To continue are journey through the Sanctuary we are once more faced with another door or vail. The vail was to divide the holy from the most holy place making two rooms with the holy being twice the length of the most holy place (Ex. 26:33; 1 Kings 6:16,17). This made the most holy place 10 cubits in height, 10 cubit in width, and 10 cubits in length – or a cube shape (1 Kings 6:20; see also Seventh-day Adventist Bible Commentary, Vol 1 on Exodus 26:1).
This vail like the other two that we have already discussed, was made of fine twined linen of the same colours – blue, purple and scarlet.
According to Morris Lewis a Hebrew Scholar, the colours of this curtain represent :-
The vail was also embroidered with cherubim like the one at the entrance to the Holy Place from the court yard (Ex. 26:31). These cherubim represent angelic host, who are connected with the work of the heavenly sanctuary and who are ministering angels to the saints upon the earth (see The Story of Redemption by E. G. White, p. 152).
were four pillars made of shittim wood and overlaid with gold. The wood
represents Christ's humanity, while the gold represents Christ's
perfect life. There were also hooks made of gold which were upon four
sockets made of silver. The vail was to hang upon the four pillars
being held up by
taches which are buckles, or clasps (Ex. 26:32, 33).
high priest alone went within the veil that separated the holy place
from the most holy place, and that but once a year, on the Day of
Atonement (Lev. 16; Heb. 9:7). Before the veil, or in the holy place,
the various parts of the
daily service were conducted.
curtain did not reach to the top of the building. The glory of God,
which was above the mercy seat, could be seen from both apartments, but
in a much less degree from the first apartment. The Story Of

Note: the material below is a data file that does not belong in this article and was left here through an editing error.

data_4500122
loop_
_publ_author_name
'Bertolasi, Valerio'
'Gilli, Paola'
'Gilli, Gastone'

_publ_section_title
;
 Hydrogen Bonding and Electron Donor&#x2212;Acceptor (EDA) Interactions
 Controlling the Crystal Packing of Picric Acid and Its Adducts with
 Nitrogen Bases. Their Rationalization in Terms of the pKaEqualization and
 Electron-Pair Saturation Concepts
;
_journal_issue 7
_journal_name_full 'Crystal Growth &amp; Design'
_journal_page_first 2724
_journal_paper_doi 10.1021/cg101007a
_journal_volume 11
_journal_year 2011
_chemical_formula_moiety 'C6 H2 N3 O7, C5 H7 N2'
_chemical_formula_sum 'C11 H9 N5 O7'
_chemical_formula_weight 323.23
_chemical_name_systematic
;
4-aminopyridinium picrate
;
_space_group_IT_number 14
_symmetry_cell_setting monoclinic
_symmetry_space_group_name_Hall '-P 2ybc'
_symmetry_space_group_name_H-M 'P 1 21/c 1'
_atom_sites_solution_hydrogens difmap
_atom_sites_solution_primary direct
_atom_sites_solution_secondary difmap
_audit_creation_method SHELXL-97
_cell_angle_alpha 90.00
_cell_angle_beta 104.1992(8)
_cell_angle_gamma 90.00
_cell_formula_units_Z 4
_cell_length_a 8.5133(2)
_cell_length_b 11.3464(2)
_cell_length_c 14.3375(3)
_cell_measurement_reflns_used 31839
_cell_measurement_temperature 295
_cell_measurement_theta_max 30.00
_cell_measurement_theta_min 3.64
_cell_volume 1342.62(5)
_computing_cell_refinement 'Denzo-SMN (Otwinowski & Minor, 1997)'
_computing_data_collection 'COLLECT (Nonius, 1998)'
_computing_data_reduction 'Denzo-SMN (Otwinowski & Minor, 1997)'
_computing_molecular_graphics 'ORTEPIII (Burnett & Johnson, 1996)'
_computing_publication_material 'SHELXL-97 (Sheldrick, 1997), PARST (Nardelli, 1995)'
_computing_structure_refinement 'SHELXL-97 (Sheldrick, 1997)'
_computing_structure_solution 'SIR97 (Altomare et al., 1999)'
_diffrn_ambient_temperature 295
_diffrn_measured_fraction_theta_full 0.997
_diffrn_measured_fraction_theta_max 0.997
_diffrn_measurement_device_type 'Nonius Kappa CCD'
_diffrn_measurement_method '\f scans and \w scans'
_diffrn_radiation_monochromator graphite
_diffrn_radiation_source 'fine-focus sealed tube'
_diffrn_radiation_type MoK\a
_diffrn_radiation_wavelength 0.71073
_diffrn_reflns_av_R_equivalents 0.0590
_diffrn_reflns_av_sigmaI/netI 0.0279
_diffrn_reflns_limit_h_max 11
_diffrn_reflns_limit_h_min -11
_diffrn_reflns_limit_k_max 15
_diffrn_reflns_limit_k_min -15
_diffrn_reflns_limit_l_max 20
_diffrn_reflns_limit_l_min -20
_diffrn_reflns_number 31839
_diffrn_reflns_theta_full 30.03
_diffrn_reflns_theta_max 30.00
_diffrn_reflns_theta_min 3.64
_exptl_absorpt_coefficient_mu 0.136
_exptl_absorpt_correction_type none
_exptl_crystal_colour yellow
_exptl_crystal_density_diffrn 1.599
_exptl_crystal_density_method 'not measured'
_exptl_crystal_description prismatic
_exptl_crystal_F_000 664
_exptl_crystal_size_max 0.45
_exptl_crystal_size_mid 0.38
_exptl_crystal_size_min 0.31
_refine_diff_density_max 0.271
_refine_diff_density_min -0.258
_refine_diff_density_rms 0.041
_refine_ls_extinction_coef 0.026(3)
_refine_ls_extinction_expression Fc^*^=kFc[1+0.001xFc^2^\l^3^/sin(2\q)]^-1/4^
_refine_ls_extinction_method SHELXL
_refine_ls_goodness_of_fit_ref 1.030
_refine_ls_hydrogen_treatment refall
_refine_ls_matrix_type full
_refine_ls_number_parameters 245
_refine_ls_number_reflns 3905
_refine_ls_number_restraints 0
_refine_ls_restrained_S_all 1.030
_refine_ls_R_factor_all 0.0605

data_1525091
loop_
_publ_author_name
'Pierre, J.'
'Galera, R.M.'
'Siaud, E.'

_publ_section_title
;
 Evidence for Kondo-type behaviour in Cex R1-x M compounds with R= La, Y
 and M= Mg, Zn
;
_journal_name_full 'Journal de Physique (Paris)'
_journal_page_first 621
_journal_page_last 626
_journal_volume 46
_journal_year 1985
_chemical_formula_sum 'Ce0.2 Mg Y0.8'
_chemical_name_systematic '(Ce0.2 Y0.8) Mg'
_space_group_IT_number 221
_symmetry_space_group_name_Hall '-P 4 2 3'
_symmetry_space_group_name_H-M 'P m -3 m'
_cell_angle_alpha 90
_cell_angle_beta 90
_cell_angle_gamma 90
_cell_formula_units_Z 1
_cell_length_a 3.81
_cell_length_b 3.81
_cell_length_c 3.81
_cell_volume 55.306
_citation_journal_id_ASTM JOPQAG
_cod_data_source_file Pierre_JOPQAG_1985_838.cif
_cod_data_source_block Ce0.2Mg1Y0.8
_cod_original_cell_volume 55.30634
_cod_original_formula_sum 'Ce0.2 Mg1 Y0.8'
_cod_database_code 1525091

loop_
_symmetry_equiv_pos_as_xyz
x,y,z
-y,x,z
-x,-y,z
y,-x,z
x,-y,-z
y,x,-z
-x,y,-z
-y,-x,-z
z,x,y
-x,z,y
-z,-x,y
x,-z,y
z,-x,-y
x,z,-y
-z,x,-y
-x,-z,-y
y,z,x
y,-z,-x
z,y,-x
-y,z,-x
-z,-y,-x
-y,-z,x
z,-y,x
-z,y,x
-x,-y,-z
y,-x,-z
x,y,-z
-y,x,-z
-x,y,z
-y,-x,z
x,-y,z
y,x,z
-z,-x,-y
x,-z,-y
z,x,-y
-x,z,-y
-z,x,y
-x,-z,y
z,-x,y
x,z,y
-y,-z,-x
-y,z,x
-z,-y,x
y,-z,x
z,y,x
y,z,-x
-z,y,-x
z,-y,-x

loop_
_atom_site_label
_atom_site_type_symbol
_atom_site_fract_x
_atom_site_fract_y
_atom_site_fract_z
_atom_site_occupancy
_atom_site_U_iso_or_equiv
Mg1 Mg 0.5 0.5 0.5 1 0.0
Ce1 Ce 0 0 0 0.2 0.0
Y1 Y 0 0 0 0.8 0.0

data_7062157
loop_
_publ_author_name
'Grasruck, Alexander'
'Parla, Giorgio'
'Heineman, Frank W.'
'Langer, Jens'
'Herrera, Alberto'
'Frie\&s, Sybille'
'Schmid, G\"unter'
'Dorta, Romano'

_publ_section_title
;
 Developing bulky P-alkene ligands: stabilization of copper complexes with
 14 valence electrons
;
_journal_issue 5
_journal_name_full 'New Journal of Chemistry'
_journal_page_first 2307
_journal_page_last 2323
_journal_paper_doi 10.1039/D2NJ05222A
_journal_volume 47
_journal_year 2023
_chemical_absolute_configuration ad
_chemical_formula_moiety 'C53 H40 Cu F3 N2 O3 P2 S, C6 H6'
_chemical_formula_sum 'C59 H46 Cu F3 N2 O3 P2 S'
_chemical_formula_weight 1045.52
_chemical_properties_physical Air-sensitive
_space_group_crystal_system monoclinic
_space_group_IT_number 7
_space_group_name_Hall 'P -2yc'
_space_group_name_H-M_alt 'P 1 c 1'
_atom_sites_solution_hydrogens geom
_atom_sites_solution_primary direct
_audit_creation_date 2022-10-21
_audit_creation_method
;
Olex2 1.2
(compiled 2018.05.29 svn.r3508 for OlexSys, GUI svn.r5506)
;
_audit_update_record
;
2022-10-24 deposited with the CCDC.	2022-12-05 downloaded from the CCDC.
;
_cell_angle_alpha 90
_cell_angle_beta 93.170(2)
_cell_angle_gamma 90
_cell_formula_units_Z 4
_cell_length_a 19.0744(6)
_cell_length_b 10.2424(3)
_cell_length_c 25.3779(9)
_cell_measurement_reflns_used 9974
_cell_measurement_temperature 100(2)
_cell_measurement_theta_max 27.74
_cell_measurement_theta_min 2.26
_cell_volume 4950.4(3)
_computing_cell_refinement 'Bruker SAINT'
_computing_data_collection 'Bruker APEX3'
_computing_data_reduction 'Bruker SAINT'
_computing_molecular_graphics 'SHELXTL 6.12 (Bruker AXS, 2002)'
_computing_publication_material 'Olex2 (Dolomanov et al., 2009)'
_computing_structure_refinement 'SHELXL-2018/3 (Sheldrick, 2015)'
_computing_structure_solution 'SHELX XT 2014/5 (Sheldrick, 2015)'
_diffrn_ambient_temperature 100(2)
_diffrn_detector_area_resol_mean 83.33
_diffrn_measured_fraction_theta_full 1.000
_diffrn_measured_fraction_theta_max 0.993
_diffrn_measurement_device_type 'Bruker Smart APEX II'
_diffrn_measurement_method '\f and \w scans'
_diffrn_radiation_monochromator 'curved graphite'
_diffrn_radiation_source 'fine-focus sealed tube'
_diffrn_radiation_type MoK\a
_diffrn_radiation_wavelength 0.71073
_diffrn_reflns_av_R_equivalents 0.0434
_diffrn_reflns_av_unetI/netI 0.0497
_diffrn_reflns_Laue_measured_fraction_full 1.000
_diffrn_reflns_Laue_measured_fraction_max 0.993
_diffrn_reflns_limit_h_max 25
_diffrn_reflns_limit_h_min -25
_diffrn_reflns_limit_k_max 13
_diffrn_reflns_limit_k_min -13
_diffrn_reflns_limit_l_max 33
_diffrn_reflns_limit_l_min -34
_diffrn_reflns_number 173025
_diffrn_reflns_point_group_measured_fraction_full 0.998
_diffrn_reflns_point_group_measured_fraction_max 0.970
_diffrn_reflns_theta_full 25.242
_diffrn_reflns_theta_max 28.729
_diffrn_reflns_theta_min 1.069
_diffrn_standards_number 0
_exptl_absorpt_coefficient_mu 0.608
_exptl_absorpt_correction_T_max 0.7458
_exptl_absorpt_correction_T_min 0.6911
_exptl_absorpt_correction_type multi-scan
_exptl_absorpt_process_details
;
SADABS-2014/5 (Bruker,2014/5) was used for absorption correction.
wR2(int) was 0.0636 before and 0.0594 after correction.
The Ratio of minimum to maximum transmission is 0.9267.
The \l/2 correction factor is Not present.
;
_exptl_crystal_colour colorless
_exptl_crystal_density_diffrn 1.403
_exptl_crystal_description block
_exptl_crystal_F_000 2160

Redemption by E. G. White, p. 154 par. 3.
As we face this door, like the other two, we have to make a decision as to whether we go forward and through the door, or turnabout face and leave the sanctuary and condemning ourselves to eternal destruction in the lake of fire (Rev. 20:14, 15).
The first door which was the entrance to the court yard, lead us to where we are justified. Here we receive forgiveness for all our past sins through the sacrifice of Jesus Christ on the cross of Calvary – the altar of sacrifice. We signify the acceptance by being baptised – the laver.
The second door which was the entrance into the holy place, lead us to where we are sanctified. Here we eat the bread of life or the Bible – table of shewbread, receive and reflect the light of the world – the candlestick, and have a devoted prayer life – altar of incense, so that we can reflect Christ's character in our own lives or be made holy.
This third and last door leads us into the presence of God where we must be glorified or we will die (1 Cor. 15:51-54; Gen. 32:30; Ex. 33:20; Judges 6:22, 23).
© S. D. Goeldner
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